Finding friendship via motorcycles

Part of me is still convinced there will be a stretch of time in my life when I survive solely on the money I earn from wrenching on motorcycles.

But I have some problems: I’m impatient, don’t have the know-how and would certainly break a lot of parts along the way. Such was the case for the majority of the build for my most recent motorcycle. I stripped too many bolts to count. I somehow obliterated both of my carburetors beyond repair. I rusted the inside of my gas tank into a scaly mess — it’s basically worthless now.

On those days when I’m bloodying my knuckles on every mildly sharp surface on the bike and dropping bolts in impossibly difficult places, I have to remind myself why I work on motorcycles at all.

And some days, I don’t need reminding. Some days, the timing chain drops perfectly into place, or the throttle doesn’t stick anymore. And on rare days, when the universe is feeling especially benevolent, the bike actually starts. And so was the case this Friday.

My friend Carl and I were sipping on an especially delicious Columbian from my friends over at Pinewood Roasters while talking shop on some motorcycles we had recently ridden. When we had finished catching up, we drove up to my loft, and spotted this beauty waiting for us.

1970s Volkswagen Van.
This VW vanagon sat outside my loft, as if it was waiting for me.

I’ve been ogling over 70s and 80s vans for the past few weeks, so this VW vanagon was a special treat. It felt like a sign that it was going to be an especially successful day of motorcycle work.

Carl and I said our goodbyes, and I immediately began priming the bike for cranking.

There were a few parts I was missing though, so I made some calls to other motorcycle enthusiasts I knew. A buddy of mine named Thomas was kind enough to let me snag his jumper cables for the evening. Another random passer-by offered me up some start fluid in-between his trips to Harbor Freight. He was building a parts organizer, naturally.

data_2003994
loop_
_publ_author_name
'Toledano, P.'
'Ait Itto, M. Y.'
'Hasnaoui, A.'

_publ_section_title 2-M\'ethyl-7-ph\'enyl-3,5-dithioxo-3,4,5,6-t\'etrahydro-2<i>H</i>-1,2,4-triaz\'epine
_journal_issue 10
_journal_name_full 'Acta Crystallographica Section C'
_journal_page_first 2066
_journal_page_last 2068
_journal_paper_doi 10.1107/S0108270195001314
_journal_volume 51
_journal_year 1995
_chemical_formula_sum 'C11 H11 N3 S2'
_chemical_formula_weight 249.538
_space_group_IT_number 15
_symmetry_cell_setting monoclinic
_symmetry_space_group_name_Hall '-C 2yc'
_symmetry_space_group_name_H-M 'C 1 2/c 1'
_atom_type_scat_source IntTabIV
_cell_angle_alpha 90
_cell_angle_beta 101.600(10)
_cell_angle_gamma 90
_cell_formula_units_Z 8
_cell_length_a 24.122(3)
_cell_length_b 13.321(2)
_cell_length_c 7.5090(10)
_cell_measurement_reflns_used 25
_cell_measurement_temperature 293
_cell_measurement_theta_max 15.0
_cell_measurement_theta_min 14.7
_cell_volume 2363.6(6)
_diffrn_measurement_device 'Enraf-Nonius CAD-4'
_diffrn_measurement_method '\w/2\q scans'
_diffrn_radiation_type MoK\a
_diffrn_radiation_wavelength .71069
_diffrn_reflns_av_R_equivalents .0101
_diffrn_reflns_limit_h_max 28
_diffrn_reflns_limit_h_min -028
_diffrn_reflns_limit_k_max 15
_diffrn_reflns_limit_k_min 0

Thanks to the graciousness of those close to me, my bike finally fired up after a few cranks (only after I realized I had never put the keys in the ignition). It was overwhelming sense of approval hearing that motor scream to life after years of neglect from previous owners.

Despite my utter joy, I noticed that it wasn’t the motorcycle that had me so stoked. It was the realization that getting the bike running was a collective effort — that relationships had brought me to that state of joy.

It was that authentic connection you feel when helping another person. It’s something I often take for granted.

The importance of relationships has been a lesson I’ve been learning recently. In the words of American Historian David McCullough, “There is no such thing as a self-made man.”

But I’m nowhere near getting the bike on the road. In fact, it seems like I have a maintenance checklist longer than what I started with. I suppose that’s okay, though. Those closest in life have a way of showing up — even if it’s just a matter of catching up, or even getting your motorcycle running.

Originally published at Gavin Pugh.